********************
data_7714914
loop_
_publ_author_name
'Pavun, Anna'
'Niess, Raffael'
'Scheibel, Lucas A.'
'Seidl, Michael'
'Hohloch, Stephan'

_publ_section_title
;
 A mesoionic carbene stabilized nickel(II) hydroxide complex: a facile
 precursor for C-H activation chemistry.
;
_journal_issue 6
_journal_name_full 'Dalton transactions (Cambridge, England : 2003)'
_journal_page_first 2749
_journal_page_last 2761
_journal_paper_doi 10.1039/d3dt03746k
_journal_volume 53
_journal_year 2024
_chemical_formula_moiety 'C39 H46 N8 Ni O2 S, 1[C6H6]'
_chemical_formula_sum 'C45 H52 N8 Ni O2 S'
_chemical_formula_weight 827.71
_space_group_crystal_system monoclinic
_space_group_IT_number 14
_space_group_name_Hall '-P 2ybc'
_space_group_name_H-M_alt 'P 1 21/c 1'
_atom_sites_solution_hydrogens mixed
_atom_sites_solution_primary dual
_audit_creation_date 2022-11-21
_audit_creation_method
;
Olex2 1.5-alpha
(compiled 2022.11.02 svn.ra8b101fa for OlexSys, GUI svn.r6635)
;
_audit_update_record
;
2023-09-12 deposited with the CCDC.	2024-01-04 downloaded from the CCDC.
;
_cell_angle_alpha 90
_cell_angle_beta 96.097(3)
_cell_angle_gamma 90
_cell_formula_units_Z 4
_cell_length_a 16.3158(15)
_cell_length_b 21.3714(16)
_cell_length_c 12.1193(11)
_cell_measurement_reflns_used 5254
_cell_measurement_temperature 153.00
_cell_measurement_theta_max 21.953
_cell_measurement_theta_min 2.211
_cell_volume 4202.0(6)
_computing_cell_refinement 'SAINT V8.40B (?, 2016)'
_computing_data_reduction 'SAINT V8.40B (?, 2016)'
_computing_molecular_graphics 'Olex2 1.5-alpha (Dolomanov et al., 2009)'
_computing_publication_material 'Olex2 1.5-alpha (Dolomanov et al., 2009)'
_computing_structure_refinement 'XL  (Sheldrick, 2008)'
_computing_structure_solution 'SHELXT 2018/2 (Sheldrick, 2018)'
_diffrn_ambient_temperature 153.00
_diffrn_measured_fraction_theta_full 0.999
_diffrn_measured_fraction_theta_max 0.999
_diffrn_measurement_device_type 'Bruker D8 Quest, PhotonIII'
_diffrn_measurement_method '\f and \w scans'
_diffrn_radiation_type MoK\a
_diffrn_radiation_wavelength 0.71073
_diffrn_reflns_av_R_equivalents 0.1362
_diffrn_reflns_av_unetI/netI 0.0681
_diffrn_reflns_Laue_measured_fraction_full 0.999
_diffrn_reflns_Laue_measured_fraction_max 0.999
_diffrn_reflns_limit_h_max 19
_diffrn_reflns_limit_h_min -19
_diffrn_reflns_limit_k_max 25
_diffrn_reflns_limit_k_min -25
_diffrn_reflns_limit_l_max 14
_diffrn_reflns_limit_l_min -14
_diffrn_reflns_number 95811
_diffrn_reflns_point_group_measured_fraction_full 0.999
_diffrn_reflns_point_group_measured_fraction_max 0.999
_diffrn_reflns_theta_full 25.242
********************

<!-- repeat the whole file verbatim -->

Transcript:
data_7714914
loop_
_publ_author_name
'Pavun, Anna'
'Niess, Raffael'
'Scheibel, Lucas A.'
'Seidl, Michael'
'Hohloch, Stephan'

_publ_section_title
;
 A mesoionic carbene stabilized nickel(II) hydroxide complex: a facile
 precursor for C-H activation chemistry.
;
_journal_issue 6
_journal_name_full 'Dalton transactions (Cambridge, England : 2003)'
_journal_page_first 2749
_journal_page_last 2761
_journal_paper_doi 10.1039/d3dt03746k
_journal_volume 53
_journal_year 2024
_chemical_formula_moiety 'C39 H46 N8 Ni O2 S, 1[C6H6]'
_chemical_formula_sum 'C45 H52 N8 Ni O2 S'
_chemical_formula_weight 827.71
_space_group_crystal_system monoclinic
_space_group_IT_number 14
_space_group_name_Hall '-P 2ybc'
_space_group_name_H-M_alt 'P 1 21/c 1'
_atom_sites_solution_hydrogens mixed
_atom_sites_solution_primary dual
_audit_creation_date 2022-11-21
_audit_creation_method
;
Olex2 1.5-alpha
(compiled 2022.11.02 svn.ra8b101fa for OlexSys, GUI svn.r6635)
;
_audit_update_record
;
2023-09-12 deposited with the CCDC.	2024-01-04 downloaded from the CCDC.
;
_cell_angle_alpha 90
_cell_angle_beta 96.097(3)
_cell_angle_gamma 90
_cell_formula_units_Z 4
_cell_length_a 16.3158(15)
_cell_length_b 21.3714(16)
_cell_length_c 12.1193(11)
_cell_measurement_reflns_used 5254
_cell_measurement_temperature 153.00
_cell_measurement_theta_max 21.953
_cell_measurement_theta_min 2.211
_cell_volume 4202.0(6)
_computing_cell_refinement 'SAINT V8.40B (?, 2016)'
_computing_data_reduction 'SAINT V8.40B (?, 2016)'
_computing_molecular_graphics 'Olex2 1.5-alpha (Dolomanov et al., 2009)'
_computing_publication_material 'Olex2 1.5-alpha (Dolomanov et al., 2009)'
_computing_structure_refinement 'XL  (Sheldrick, 2008)'
_computing_structure_solution 'SHELXT 2018/2 (Sheldrick, 2018)'
_diffrn_ambient_temperature 153.00
_diffrn_measured_fraction_theta_full 0.999
_diffrn_measured_fraction_theta_max 0.999
_diffrn_measurement_device_type 'Bruker D8 Quest, PhotonIII'
_diffrn_measurement_method '\f and \w scans'
_diffrn_radiation_type MoK\a
_diffrn_radiation_wavelength 0.71073
_diffrn_reflns_av_R_equivalents 0.1362
_diffrn_reflns_av_unetI/netI 0.0681
_diffrn_reflns_Laue_measured_fraction_full 0.999
_diffrn_reflns_Laue_measured_fraction_max 0.999
_diffrn_reflns_limit_h_max 19
_diffrn_reflns_limit_h_min -19
_diffrn_reflns_limit_k_max 25
_diffrn_reflns_limit_k_min -25
_diffrn_reflns_limit_l_max 14
_diffrn_reflns_limit_l_min -14
_diffrn_reflns_number 95811
_diffrn_reflns_point_group_measured_fraction_full 0.999
_diffrn_reflns_point_group_measured_fraction_max 0.999
_diffrn_reflns_theta_full 25.242